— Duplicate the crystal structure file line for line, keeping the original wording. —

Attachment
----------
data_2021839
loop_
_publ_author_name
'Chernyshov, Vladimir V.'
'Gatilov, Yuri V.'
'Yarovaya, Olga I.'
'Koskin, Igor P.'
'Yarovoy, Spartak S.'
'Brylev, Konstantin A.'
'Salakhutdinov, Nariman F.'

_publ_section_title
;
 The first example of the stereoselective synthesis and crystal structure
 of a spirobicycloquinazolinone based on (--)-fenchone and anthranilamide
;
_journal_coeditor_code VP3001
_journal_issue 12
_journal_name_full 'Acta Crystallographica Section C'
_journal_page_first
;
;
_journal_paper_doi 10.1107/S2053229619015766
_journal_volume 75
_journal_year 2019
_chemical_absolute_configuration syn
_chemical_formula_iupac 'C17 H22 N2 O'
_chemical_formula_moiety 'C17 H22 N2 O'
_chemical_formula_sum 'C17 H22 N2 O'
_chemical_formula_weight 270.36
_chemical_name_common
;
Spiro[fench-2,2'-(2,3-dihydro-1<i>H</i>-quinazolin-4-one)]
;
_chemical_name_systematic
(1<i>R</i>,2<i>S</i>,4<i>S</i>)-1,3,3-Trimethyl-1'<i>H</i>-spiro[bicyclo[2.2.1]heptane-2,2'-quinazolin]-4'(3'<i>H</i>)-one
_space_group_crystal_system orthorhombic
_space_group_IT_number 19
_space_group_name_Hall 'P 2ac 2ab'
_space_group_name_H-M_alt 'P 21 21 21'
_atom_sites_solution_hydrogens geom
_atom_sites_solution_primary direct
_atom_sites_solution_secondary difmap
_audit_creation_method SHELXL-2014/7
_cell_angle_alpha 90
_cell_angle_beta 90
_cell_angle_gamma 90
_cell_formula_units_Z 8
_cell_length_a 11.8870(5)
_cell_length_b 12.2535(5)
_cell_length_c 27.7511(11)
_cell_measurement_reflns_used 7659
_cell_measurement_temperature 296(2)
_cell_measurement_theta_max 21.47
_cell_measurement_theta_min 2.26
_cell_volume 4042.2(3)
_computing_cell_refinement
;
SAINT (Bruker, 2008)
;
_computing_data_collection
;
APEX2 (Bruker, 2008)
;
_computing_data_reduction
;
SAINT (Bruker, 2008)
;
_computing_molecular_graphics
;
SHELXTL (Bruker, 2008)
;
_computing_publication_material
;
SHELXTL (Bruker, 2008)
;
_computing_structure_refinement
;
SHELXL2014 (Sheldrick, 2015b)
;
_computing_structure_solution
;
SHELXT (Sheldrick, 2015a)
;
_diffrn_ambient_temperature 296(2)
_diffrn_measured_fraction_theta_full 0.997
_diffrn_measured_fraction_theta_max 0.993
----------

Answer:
data_2021839
loop_
_publ_author_name
'Chernyshov, Vladimir V.'
'Gatilov, Yuri V.'
'Yarovaya, Olga I.'
'Koskin, Igor P.'
'Yarovoy, Spartak S.'
'Brylev, Konstantin A.'
'Salakhutdinov, Nariman F.'

_publ_section_title
;
 The first example of the stereoselective synthesis and crystal structure
 of a spirobicycloquinazolinone based on (--)-fenchone and anthranilamide
;
_journal_coeditor_code VP3001
_journal_issue 12
_journal_name_full 'Acta Crystallographica Section C'
_journal_page_first
;
;
_journal_paper_doi 10.1107/S2053229619015766
_journal_volume 75
_journal_year 2019
_chemical_absolute_configuration syn
_chemical_formula_iupac 'C17 H22 N2 O'
_chemical_formula_moiety 'C17 H22 N2 O'
_chemical_formula_sum 'C17 H22 N2 O'
_chemical_formula_weight 270.36
_chemical_name_common
;
Spiro[fench-2,2'-(2,3-dihydro-1<i>H</i>-quinazolin-4-one)]
;
_chemical_name_systematic
(1<i>R</i>,2<i>S</i>,4<i>S</i>)-1,3,3-Trimethyl-1'<i>H</i>-spiro[bicyclo[2.2.1]heptane-2,2'-quinazolin]-4'(3'<i>H</i>)-one
_space_group_crystal_system orthorhombic
_space_group_IT_number 19
_space_group_name_Hall 'P 2ac 2ab'
_space_group_name_H-M_alt 'P 21 21 21'
_atom_sites_solution_hydrogens geom
_atom_sites_solution_primary direct
_atom_sites_solution_secondary difmap
_audit_creation_method SHELXL-2014/7
_cell_angle_alpha 90
_cell_angle_beta 90
_cell_angle_gamma 90
_cell_formula_units_Z 8
_cell_length_a 11.8870(5)
_cell_length_b 12.2535(5)
_cell_length_c 27.7511(11)
_cell_measurement_reflns_used 7659
_cell_measurement_temperature 296(2)
_cell_measurement_theta_max 21.47
_cell_measurement_theta_min 2.26
_cell_volume 4042.2(3)
_computing_cell_refinement
;
SAINT (Bruker, 2008)
;
_computing_data_collection
;
APEX2 (Bruker, 2008)
;
_computing_data_reduction
;
SAINT (Bruker, 2008)
;
_computing_molecular_graphics
;
SHELXTL (Bruker, 2008)
;
_computing_publication_material
;
SHELXTL (Bruker, 2008)
;
_computing_structure_refinement
;
SHELXL2014 (Sheldrick, 2015b)
;
_computing_structure_solution
;
SHELXT (Sheldrick, 2015a)
;
_diffrn_ambient_temperature 296(2)
_diffrn_measured_fraction_theta_full 0.997
_diffrn_measured_fraction_theta_max 0.993